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Canon XH Series HDV Camcorders
Canon XH G1S / G1 (with SDI), Canon XH A1S / A1 (without SDI).


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Old December 19th, 2006, 01:35 PM   #1
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Sharpness Settings on XH A1 = ?

The sharpness setting s on the A1 go from -9 to +9. The default is 0. Does anyone know what the actual "sharpness" is equal to on the A1?
Is "0" really "0"? If not what is it? Is it just an arbitrary number? In still image capture, say on a Canon Mark2ds DSLR, sharpness is in percent from 0 to %100+. In Adobe Photshop it's expressed in similar terms 25% to 500% and so on. Unsharpen is 0 (off) to 500. Thanks.
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Old December 20th, 2006, 04:23 AM   #2
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A point of reference is this thread http://dvinfo.net/conf/showpost.php?...2&postcount=17

If you open the links at the bottom of that post, you will see the in-camera sharpening result as measured using the Imatest MTF50 tests.

What the Imatest tries to do, is equalize in-camera sharpening to a standard 2 pixels so that different camera-lens systems can be compared for resolution.

For these tests, I used:
gamma = Cine1
sharpness = +3
horizontal detail frequency = high

and the result for:
horizontal sharpening = undersharpened by 0.82%
vertical sharpening = oversharpened by 1.47%

My observations from running the Imatest MTF50 for different zoom lengths and apertures are:

1.) The user adjustable sharpness level generally doesn't seem to make much difference within the range of 0 to +3.
2.) It's not oversharpened at the +3 user level when measured against a standard 2 pixel sharpening as some might assume.
3.) And this may be the most important observation... the in-cam sharpening seems to be dynamically adjusted internally depending on the zoom length and aperture no matter what you do with the external setting. This could be one reason why the cam is successful at maintaining consistent sharpness at large aperture openings and long zoom lengths compared to other systems that possibly soften at the extremes.

Around here, this kind of stuff is sometimes derided as "measurbating" but this is an example where quantifying something elusive is hard to find any other way. When doing it, the operatives are:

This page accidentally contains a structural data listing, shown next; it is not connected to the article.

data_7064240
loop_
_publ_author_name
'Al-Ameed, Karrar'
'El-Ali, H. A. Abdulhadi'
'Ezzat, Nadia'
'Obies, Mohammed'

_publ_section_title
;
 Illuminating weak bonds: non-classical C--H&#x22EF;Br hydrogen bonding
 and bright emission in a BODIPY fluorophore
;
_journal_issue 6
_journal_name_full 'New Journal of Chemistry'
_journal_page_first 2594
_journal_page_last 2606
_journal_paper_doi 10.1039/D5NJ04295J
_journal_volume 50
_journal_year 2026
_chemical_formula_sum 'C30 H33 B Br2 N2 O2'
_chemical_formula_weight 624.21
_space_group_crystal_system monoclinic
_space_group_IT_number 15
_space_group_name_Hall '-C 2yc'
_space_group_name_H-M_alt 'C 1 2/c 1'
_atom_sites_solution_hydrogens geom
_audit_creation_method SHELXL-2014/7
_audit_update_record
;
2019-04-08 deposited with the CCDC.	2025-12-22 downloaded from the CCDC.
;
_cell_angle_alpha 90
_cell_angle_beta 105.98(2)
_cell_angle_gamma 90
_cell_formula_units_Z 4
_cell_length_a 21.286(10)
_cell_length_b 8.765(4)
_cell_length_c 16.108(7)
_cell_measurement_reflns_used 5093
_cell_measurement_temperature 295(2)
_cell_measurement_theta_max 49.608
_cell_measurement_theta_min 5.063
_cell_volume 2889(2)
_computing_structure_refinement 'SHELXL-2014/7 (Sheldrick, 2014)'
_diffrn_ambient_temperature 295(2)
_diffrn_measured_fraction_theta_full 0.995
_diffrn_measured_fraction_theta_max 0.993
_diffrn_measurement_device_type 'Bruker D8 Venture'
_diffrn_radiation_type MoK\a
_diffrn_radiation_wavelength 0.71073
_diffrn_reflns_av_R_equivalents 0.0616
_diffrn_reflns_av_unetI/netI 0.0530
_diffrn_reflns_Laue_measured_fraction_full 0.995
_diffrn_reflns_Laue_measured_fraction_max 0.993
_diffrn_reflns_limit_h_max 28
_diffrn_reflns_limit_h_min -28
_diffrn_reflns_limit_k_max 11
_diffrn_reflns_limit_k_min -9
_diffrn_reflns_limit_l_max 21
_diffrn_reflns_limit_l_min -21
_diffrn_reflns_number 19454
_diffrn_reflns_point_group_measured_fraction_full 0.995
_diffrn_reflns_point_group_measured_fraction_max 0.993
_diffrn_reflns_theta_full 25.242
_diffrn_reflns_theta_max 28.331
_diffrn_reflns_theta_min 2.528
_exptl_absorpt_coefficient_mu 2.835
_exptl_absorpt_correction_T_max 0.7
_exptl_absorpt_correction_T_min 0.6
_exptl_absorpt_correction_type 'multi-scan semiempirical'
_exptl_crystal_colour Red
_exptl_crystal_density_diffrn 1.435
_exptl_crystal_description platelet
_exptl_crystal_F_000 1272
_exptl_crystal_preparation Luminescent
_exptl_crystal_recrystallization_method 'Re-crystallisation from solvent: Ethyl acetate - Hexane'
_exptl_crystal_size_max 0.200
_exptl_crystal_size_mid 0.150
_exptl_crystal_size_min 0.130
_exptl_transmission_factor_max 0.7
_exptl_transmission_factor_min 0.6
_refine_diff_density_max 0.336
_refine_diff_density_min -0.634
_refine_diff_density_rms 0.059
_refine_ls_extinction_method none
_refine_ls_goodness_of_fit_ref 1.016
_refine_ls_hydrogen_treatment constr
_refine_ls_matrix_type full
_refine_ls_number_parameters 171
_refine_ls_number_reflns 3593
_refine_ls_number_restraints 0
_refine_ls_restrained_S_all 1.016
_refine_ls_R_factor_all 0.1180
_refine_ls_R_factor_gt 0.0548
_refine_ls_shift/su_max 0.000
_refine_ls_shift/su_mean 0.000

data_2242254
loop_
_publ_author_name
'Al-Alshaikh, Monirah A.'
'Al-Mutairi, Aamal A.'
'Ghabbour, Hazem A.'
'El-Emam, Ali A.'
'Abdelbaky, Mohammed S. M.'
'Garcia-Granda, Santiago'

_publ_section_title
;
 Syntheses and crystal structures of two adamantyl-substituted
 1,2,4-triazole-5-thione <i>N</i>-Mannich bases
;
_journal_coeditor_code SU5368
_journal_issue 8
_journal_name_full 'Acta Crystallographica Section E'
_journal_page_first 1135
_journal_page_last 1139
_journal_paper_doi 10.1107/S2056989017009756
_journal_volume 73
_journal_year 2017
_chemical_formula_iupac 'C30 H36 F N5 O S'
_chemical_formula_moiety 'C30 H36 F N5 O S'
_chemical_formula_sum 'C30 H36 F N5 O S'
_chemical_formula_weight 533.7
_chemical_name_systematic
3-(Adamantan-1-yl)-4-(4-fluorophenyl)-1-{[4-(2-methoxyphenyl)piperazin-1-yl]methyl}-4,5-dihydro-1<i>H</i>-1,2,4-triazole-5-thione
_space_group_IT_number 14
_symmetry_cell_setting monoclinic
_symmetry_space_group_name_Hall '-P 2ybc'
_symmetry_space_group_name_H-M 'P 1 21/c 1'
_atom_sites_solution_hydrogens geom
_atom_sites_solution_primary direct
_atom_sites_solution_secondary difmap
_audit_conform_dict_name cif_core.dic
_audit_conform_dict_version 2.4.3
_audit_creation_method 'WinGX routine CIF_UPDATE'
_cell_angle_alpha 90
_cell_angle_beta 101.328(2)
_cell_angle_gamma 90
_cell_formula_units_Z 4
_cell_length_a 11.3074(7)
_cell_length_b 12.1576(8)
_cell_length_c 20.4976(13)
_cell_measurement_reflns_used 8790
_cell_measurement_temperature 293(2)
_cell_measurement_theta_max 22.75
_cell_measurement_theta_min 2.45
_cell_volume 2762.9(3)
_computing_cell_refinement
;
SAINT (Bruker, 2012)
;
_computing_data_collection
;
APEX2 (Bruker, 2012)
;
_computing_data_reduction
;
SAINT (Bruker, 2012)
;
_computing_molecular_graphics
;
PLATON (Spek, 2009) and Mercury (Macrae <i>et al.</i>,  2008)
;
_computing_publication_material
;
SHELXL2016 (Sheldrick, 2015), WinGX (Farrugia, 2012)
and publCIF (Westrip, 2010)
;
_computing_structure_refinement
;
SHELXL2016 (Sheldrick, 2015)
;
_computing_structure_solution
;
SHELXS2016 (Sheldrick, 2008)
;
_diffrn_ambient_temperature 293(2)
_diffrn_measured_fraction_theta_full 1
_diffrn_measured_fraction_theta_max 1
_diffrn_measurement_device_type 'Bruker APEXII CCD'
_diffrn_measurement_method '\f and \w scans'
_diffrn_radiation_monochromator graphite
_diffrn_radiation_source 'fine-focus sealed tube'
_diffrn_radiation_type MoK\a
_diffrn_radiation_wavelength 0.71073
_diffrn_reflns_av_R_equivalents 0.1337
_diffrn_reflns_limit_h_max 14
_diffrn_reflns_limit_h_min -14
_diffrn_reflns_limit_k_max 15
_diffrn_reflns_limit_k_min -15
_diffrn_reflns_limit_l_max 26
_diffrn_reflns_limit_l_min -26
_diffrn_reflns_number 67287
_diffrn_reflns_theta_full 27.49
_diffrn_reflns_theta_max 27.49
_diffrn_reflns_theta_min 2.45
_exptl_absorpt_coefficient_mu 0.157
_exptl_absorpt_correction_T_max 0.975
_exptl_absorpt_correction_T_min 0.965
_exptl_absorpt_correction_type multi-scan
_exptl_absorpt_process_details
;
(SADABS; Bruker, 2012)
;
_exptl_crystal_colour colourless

1.) If you're using statistics, keep your opinion out of it.
2.) If you're stating your opinion, don't use statistics.

That's my $0.02 and it's fact! Lol...

Last edited by Tom Roper; December 20th, 2006 at 03:30 PM.
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Old December 20th, 2006, 05:26 AM   #3
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Wow Tom! Only small difference in sharp adjustment. I just do some real world tests (visual) on some different "typical subject" matter and see what I get. i.e. -9 to +9 etc. If any one else has checked this out I sure would liki to know more. Thanks Tom very informative post for me.
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Old December 20th, 2006, 08:53 AM   #4
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So Tom, in your opinion, what would you set the sharpening to?
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Old December 20th, 2006, 09:43 AM   #5
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Quote:
Originally Posted by Alex Leith
So Tom, in your opinion, what would you set the sharpening to?
Alex, indoors at 0 usually. Outdoors at +3 usually. But I don't see much difference.

I think you set it to your personal preference or director's intent, because the actual range of user adjustable sharpening is probably not much.

The thing to watch for with sharpening is a black halo around high contrast objects. I don't observe this at the +3 setting, yet I read comments that the Canon has higher sharpening at 0 compared to some of the other cams. Having owned a few others, I think the opposite is the true, and the inherent detail of the Canon's imager is being confused with artificial edge sharpening.

But in general, it seems to me that more filmakers are softening the image sharpness a bit. However you feel about it, Canon has provided an artifact-free adjustment with subtle behavior and dynamic internal sharpening not entirely under your control, although I have not found a need to try it at the extremes.

Edit: corrected mistake. I said +4 mistakenly for sharpness when +3 is the number that should have been used.